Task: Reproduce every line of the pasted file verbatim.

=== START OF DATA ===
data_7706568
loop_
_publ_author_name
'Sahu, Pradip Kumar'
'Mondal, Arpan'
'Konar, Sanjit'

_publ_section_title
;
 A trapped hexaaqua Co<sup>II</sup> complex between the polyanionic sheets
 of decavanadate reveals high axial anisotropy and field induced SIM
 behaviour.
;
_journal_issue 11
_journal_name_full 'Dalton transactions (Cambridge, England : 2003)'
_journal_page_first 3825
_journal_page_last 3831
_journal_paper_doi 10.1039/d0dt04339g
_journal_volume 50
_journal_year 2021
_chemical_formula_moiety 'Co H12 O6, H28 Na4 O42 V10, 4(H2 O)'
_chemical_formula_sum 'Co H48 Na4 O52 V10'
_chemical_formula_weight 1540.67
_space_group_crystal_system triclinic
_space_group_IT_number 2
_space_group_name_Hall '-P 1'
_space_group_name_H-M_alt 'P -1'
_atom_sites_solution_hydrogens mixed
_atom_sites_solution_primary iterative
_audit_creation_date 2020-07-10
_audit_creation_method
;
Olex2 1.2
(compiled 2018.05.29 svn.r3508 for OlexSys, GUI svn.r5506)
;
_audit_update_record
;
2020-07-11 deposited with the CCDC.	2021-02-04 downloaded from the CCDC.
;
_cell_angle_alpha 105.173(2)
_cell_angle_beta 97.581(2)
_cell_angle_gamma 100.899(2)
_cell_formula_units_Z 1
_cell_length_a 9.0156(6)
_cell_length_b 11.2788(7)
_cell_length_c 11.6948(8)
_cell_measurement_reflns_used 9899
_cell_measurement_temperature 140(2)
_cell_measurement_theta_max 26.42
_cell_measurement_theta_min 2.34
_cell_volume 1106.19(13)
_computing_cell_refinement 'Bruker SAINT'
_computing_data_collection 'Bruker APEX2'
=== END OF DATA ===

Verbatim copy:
data_7706568
loop_
_publ_author_name
'Sahu, Pradip Kumar'
'Mondal, Arpan'
'Konar, Sanjit'

_publ_section_title
;
 A trapped hexaaqua Co<sup>II</sup> complex between the polyanionic sheets
 of decavanadate reveals high axial anisotropy and field induced SIM
 behaviour.
;
_journal_issue 11
_journal_name_full 'Dalton transactions (Cambridge, England : 2003)'
_journal_page_first 3825
_journal_page_last 3831
_journal_paper_doi 10.1039/d0dt04339g
_journal_volume 50
_journal_year 2021
_chemical_formula_moiety 'Co H12 O6, H28 Na4 O42 V10, 4(H2 O)'
_chemical_formula_sum 'Co H48 Na4 O52 V10'
_chemical_formula_weight 1540.67
_space_group_crystal_system triclinic
_space_group_IT_number 2
_space_group_name_Hall '-P 1'
_space_group_name_H-M_alt 'P -1'
_atom_sites_solution_hydrogens mixed
_atom_sites_solution_primary iterative
_audit_creation_date 2020-07-10
_audit_creation_method
;
Olex2 1.2
(compiled 2018.05.29 svn.r3508 for OlexSys, GUI svn.r5506)
;
_audit_update_record
;
2020-07-11 deposited with the CCDC.	2021-02-04 downloaded from the CCDC.
;
_cell_angle_alpha 105.173(2)
_cell_angle_beta 97.581(2)
_cell_angle_gamma 100.899(2)
_cell_formula_units_Z 1
_cell_length_a 9.0156(6)
_cell_length_b 11.2788(7)
_cell_length_c 11.6948(8)
_cell_measurement_reflns_used 9899
_cell_measurement_temperature 140(2)
_cell_measurement_theta_max 26.42
_cell_measurement_theta_min 2.34
_cell_volume 1106.19(13)
_computing_cell_refinement 'Bruker SAINT'
_computing_data_collection 'Bruker APEX2'